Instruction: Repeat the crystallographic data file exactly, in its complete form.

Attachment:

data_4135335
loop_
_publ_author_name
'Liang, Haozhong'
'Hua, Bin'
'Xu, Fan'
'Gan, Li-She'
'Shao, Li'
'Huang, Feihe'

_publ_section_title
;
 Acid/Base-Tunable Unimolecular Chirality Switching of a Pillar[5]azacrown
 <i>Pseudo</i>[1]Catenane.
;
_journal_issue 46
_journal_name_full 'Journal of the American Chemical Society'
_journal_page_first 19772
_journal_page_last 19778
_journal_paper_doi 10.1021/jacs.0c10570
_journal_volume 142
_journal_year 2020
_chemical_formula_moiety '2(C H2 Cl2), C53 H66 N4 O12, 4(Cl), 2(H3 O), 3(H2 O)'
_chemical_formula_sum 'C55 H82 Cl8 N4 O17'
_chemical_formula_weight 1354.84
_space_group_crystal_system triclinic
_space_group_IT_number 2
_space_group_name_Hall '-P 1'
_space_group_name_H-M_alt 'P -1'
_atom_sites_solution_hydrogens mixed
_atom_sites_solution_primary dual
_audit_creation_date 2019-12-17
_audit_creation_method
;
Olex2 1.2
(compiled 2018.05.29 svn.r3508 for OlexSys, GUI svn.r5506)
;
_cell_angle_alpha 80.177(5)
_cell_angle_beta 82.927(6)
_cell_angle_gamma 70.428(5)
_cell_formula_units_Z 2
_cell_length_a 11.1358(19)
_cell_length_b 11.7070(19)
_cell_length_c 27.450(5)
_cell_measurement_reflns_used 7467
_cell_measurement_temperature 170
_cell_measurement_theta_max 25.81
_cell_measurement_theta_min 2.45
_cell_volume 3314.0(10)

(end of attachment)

data_4135335
loop_
_publ_author_name
'Liang, Haozhong'
'Hua, Bin'
'Xu, Fan'
'Gan, Li-She'
'Shao, Li'
'Huang, Feihe'

_publ_section_title
;
 Acid/Base-Tunable Unimolecular Chirality Switching of a Pillar[5]azacrown
 <i>Pseudo</i>[1]Catenane.
;
_journal_issue 46
_journal_name_full 'Journal of the American Chemical Society'
_journal_page_first 19772
_journal_page_last 19778
_journal_paper_doi 10.1021/jacs.0c10570
_journal_volume 142
_journal_year 2020
_chemical_formula_moiety '2(C H2 Cl2), C53 H66 N4 O12, 4(Cl), 2(H3 O), 3(H2 O)'
_chemical_formula_sum 'C55 H82 Cl8 N4 O17'
_chemical_formula_weight 1354.84
_space_group_crystal_system triclinic
_space_group_IT_number 2
_space_group_name_Hall '-P 1'
_space_group_name_H-M_alt 'P -1'
_atom_sites_solution_hydrogens mixed
_atom_sites_solution_primary dual
_audit_creation_date 2019-12-17
_audit_creation_method
;
Olex2 1.2
(compiled 2018.05.29 svn.r3508 for OlexSys, GUI svn.r5506)
;
_cell_angle_alpha 80.177(5)
_cell_angle_beta 82.927(6)
_cell_angle_gamma 70.428(5)
_cell_formula_units_Z 2
_cell_length_a 11.1358(19)
_cell_length_b 11.7070(19)
_cell_length_c 27.450(5)
_cell_measurement_reflns_used 7467
_cell_measurement_temperature 170
_cell_measurement_theta_max 25.81
_cell_measurement_theta_min 2.45
_cell_volume 3314.0(10)